Victoria Cummings Producer Statement

The first night that I met Grandmother Nancy Andry, she taught me how to sing the Water Song, and for four years, I’ve been singing it almost every morning up on the hill in the grove of cedar trees above my barn.  At first, it was a simple way to say thank you to Mother Earth for allowing my family and my two horses to live on a verdant, lush piece of land that backs up to a pond and 140 acres of protected forest. Gradually, I felt a change in myself, a centering where my strength and confidence was reawakened.

During the next three years, I had the honor to help Grandma Nancy perform water ceremonies in many places where she was asked to help heal the water and join people’s hearts together. Remarkable women began to appear in the circle. young, hopeful and energetic women of many colors and backgrounds, older women who were accomplished and ready to share what they had learned with love and generosity.  When we taught the Water Song, many of them wanted a copy of it so that they could remember the Algonquin lyrics.

Recently, in 2017, although Grandfather William and Grandmother Louise have crossed over, Grandmother Nancy met with the Elders again in Canada and asked the remaining members of the Wawatie and Commanda families for their permission, and they were unified in agreement that a video of the song should be made to hasten the teaching and widen the circle of women singing it because of the increasingly grave dangers our waters are facing.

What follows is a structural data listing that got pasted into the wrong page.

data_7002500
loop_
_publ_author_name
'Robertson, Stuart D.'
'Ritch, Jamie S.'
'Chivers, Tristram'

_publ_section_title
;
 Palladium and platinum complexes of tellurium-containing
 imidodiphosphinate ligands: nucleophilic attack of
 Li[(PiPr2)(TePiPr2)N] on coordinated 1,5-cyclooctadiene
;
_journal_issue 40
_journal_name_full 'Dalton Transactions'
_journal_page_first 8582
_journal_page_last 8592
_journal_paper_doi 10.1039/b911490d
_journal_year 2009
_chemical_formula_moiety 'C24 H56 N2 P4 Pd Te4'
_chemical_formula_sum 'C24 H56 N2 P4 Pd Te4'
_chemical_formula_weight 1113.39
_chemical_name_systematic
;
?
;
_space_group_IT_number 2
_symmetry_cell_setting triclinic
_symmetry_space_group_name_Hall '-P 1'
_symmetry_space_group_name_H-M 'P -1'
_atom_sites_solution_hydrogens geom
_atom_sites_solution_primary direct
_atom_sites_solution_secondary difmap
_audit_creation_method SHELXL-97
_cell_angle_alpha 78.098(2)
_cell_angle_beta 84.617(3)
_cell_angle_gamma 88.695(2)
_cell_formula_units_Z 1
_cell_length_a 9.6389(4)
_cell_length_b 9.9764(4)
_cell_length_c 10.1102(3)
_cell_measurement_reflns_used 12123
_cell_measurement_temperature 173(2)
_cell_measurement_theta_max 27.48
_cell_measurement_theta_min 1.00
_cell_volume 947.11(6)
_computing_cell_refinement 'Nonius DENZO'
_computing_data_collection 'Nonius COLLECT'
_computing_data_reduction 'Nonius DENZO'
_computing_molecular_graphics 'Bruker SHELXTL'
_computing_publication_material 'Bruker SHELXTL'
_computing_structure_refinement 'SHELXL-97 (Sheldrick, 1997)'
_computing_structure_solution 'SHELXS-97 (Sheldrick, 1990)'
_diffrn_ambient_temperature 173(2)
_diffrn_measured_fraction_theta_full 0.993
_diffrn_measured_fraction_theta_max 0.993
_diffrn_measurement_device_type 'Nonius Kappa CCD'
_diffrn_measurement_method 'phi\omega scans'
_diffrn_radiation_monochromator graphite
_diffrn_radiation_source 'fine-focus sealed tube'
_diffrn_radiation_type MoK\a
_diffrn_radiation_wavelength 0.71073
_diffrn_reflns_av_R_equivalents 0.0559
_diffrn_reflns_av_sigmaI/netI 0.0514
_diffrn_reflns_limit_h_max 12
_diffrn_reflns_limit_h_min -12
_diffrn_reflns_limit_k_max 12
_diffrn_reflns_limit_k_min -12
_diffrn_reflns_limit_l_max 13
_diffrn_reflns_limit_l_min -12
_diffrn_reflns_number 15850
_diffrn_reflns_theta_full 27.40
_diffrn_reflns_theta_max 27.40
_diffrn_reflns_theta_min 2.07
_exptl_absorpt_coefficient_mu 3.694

We hoped that creating the video would also be a good way for older and younger women to come together, mentoring and forming bonds across generations.  Many years ago, I was one of the founding members of New York Women in Film and Television, so I turned to some of my talented friends that I have known for a long time to help me with this project.  We brought in young women filmmakers from many countries for our crew and invited a group of women, aged 8 to 80, to sing the song for the recording and participate in the video.  Grandmother Margaret Behan, a Cheyenne elder who is teacher, activist and one of the Thirteen Indigenous Grandmothers, and Grandmother Clara Soaring Hawk, a Rammapough/Lenappe clan leader who has been tirelessly working to stop a pipeline from being built down the Hudson River, joined Grandmother Nancy to lead us in ceremony and song.

In Native American and indigenous cultures, women are the Keepers of the Water, and men are the Keepers of the Fire.  As the givers of life, women have a natural understanding of the sacred and essential qualities of water. We offer this video as a gift to all women, After learning the song, we are inviting women to post their own videos from wherever they live, circling the globe with the positive energy and celebration of clean water and feminine strength.